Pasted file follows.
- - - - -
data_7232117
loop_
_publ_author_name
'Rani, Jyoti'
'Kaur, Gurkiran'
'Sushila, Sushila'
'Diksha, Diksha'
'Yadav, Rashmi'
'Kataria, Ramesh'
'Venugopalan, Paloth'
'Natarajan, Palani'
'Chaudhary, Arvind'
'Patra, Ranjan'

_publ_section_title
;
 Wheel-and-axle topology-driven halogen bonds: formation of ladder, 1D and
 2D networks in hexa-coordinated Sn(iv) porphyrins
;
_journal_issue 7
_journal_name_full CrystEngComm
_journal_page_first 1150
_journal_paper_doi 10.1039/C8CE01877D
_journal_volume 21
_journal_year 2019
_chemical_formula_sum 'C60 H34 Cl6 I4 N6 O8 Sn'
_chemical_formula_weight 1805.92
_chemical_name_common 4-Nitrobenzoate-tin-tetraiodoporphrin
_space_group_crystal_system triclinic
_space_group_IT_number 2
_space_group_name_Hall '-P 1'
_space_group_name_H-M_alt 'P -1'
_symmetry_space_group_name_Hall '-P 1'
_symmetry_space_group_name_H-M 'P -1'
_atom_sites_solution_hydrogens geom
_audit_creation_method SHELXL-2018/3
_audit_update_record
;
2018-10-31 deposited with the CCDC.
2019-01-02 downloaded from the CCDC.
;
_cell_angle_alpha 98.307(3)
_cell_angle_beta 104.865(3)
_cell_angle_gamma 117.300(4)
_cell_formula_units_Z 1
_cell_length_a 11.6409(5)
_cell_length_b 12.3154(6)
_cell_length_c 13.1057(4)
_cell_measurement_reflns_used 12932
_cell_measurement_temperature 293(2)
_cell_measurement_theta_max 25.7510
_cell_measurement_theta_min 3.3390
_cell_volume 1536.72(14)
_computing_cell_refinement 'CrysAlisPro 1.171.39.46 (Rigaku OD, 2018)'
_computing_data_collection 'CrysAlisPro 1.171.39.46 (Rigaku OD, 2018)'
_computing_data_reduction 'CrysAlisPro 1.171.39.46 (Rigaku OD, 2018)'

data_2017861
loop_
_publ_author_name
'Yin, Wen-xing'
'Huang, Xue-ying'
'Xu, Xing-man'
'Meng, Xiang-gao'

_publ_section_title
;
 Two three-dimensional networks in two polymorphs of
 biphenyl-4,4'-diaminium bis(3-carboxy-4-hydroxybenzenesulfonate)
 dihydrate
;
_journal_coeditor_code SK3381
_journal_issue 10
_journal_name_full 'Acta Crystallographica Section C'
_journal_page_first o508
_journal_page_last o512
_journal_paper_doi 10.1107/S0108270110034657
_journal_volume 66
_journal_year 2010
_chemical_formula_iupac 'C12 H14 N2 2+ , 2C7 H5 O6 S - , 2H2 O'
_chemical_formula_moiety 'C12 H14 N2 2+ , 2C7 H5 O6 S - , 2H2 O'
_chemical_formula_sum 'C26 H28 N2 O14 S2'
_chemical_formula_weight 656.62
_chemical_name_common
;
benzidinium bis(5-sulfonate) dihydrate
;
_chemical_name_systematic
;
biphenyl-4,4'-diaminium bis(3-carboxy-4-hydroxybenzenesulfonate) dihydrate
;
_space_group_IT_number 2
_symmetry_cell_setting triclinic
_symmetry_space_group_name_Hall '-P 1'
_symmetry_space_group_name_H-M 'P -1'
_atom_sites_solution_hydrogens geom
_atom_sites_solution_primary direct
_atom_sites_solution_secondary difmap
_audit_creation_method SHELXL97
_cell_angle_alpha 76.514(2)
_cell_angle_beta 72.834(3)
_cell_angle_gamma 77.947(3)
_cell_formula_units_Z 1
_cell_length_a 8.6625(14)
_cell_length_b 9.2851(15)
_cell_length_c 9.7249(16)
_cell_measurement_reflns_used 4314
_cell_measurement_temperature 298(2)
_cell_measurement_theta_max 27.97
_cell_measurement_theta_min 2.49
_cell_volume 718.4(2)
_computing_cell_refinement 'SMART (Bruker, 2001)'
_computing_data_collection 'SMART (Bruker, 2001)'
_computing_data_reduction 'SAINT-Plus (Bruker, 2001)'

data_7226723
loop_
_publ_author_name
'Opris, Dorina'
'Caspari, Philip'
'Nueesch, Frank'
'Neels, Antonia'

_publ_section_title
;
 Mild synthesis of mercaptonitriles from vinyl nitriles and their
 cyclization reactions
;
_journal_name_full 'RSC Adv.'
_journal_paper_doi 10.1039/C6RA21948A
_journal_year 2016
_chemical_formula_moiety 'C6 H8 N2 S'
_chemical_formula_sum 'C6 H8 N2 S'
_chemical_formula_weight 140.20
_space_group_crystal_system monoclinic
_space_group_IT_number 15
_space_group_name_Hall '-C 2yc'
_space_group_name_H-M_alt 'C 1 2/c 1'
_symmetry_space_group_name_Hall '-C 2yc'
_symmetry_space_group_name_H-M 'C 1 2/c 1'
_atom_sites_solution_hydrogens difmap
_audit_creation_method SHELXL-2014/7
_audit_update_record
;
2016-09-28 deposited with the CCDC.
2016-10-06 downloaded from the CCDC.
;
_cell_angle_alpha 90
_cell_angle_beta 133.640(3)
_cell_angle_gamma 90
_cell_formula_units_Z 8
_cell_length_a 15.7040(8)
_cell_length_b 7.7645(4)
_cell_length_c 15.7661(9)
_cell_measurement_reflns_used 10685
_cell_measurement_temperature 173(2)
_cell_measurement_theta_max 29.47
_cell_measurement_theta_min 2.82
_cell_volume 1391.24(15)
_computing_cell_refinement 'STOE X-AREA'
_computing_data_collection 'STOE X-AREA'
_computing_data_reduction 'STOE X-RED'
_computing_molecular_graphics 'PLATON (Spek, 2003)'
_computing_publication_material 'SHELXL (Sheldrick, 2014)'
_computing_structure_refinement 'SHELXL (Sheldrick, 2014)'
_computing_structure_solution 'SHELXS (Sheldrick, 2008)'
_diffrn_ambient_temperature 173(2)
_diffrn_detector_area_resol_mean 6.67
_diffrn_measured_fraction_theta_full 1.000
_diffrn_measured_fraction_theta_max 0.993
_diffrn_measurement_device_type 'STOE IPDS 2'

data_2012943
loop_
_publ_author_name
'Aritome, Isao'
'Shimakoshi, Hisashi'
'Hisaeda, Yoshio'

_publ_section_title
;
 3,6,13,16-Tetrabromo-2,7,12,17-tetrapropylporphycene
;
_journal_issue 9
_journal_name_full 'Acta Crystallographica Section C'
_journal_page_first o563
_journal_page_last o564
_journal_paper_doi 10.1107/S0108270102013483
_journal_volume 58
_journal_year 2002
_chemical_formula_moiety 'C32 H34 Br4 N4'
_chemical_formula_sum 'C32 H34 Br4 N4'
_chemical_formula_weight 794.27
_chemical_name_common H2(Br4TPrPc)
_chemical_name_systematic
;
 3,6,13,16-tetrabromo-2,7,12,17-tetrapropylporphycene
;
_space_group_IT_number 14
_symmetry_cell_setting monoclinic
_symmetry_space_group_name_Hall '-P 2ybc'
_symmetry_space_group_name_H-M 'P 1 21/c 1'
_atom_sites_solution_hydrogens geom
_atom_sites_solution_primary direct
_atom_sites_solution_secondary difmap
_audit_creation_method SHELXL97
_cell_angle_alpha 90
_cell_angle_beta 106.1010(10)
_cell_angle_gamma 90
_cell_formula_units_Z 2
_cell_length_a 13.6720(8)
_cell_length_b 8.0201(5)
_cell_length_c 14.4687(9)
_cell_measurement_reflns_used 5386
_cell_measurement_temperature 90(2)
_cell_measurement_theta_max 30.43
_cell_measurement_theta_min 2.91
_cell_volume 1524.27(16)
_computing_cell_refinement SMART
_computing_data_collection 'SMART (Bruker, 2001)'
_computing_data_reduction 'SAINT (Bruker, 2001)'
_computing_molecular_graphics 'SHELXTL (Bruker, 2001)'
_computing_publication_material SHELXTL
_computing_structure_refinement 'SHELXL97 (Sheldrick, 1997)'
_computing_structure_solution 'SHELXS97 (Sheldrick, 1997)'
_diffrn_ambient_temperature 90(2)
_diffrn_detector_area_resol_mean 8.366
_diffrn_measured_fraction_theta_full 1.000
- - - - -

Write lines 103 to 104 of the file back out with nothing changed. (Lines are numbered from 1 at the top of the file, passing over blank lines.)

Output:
_cell_length_c 9.7249(16)
_cell_measurement_reflns_used 4314